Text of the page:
The ASP tool generates links that provide access to articles from course pages, without the need to go through the Harvard PIN server. These are important for cross-registered students from outside Harvard who have KSG logins and are entitled to access course materials but do not have Harvard IDs and PINs.

We had worked with Ebsco several years ago to devise a way to bypass the Harvard authentication system, but the original method required manually customizing URLs. With our new link generator, the whole procedure is done automatically and results in enormous gains in speed and accuracy.

To further facilitate the use of Harvard’s e-resources, we put together specific research guides for courses in three of the Harvard Kennedy School’s core teaching areas. The guides, which are posted on the appropriate course pages, provide hints for finding relevant books and journal articles, along with links to some specific sources.

Community Activities

We continued our Virtual Book Tour series, featuring eight books by KSG faculty and fellows. Each “tour” includes a short video of the author introducing his or her book, a cover image, brief description, and links to tables of contents and other information available on the public web. The book tours are featured prominently on the HKS home page, where they attract thousands of visitors from around the world.

In a new community initiative, we established a Kennedy School Library Speaker Series, with four programs featuring HKS faculty and fellows. The speakers made brief presentations about their recent publications, which were followed by lively question-and-answer periods. The series proved to be an effective means for drawing a diverse group of faculty, students, and staff into the library to engage with each other in discussing topics of mutual interest.

We also mounted a photo exhibit focusing on the public-service activities of Harvard Kennedy School students abroad. The powerful images we selected enhanced our walls while celebrating students’ artistic talent and their wide range of participation in international service projects.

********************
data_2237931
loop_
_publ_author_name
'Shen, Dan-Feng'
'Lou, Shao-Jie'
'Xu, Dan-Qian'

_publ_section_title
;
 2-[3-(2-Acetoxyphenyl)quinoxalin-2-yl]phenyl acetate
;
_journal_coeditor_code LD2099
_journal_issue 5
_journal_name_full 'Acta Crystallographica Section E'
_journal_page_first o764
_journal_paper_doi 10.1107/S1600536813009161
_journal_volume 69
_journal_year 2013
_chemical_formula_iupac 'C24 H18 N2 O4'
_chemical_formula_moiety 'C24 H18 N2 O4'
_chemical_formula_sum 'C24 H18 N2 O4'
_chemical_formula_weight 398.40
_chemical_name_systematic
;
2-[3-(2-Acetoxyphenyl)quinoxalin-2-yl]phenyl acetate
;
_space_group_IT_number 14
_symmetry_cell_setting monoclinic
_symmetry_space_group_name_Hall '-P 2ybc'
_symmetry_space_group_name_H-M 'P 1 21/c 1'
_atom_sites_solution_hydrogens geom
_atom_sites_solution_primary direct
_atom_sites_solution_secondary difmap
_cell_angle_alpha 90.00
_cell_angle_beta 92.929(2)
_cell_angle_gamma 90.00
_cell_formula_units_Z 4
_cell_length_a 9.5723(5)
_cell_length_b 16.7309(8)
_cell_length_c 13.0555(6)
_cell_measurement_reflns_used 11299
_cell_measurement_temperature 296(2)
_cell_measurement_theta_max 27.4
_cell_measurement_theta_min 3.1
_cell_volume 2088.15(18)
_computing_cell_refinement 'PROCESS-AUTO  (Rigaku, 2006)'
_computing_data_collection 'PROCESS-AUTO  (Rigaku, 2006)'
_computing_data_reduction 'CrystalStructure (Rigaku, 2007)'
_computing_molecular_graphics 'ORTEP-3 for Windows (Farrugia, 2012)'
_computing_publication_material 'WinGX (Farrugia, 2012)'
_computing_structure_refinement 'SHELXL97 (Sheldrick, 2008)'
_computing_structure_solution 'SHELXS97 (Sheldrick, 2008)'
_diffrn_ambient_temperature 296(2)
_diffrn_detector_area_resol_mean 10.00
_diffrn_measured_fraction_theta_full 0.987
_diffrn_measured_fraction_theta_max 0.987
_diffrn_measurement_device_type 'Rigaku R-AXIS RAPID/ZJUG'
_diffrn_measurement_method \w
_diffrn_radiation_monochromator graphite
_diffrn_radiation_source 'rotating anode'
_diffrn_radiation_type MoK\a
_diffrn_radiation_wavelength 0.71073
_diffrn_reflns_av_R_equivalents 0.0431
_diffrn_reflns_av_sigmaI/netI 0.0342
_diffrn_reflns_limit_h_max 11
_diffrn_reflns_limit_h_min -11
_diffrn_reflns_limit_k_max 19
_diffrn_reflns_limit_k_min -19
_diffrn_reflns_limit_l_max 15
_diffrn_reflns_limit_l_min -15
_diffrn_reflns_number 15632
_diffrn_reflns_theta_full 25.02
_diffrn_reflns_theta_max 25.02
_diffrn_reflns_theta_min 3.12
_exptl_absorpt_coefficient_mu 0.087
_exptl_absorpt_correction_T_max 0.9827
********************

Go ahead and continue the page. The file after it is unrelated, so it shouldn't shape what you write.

Teaching and Outreach

As in the past, the library offered numerous training sessions for KSG students, staff, and research fellows. Planned and implemented by the reference staff, these classes included basic introductions to library research at Harvard, presentations on specific resources, and customized workshops for individual research centers and courses. We also ran an information treasure hunt during the summer to introduce incoming students to some of the resources and services that we provide. Each week during the School’s month-long summer program, we posted a simple question on the HKS intranet that could be answered from information on the library’s web site. The participation rate, which was quite high, was boosted by the chance to win movie tickets for those who submitted correct answers.

Staff News

As in the past, library staff members took an active role on committees sponsored by the Kennedy School, the Harvard library system, and national and regional library organizations. Of particular note are the following.

  • Beata Panagopoulos, head of technical services, was named as one of FY 2007’s Harvard Heroes for her extraordinary service to the Kennedy School’s Ombuds Program. In addition, she continued to serve on the Executive Board of the American Society for Information Science and Technology (ASIST) as Chapter Assembly Director.
  • Leslie Donnell, senior cataloger/reference librarian, completed her first full year as co-chair of the Committee on Electronic Reference Service (COERS).
  • Dev Kernan, acquisitions assistant, continued his role as a member of the Kennedy School Joint Council.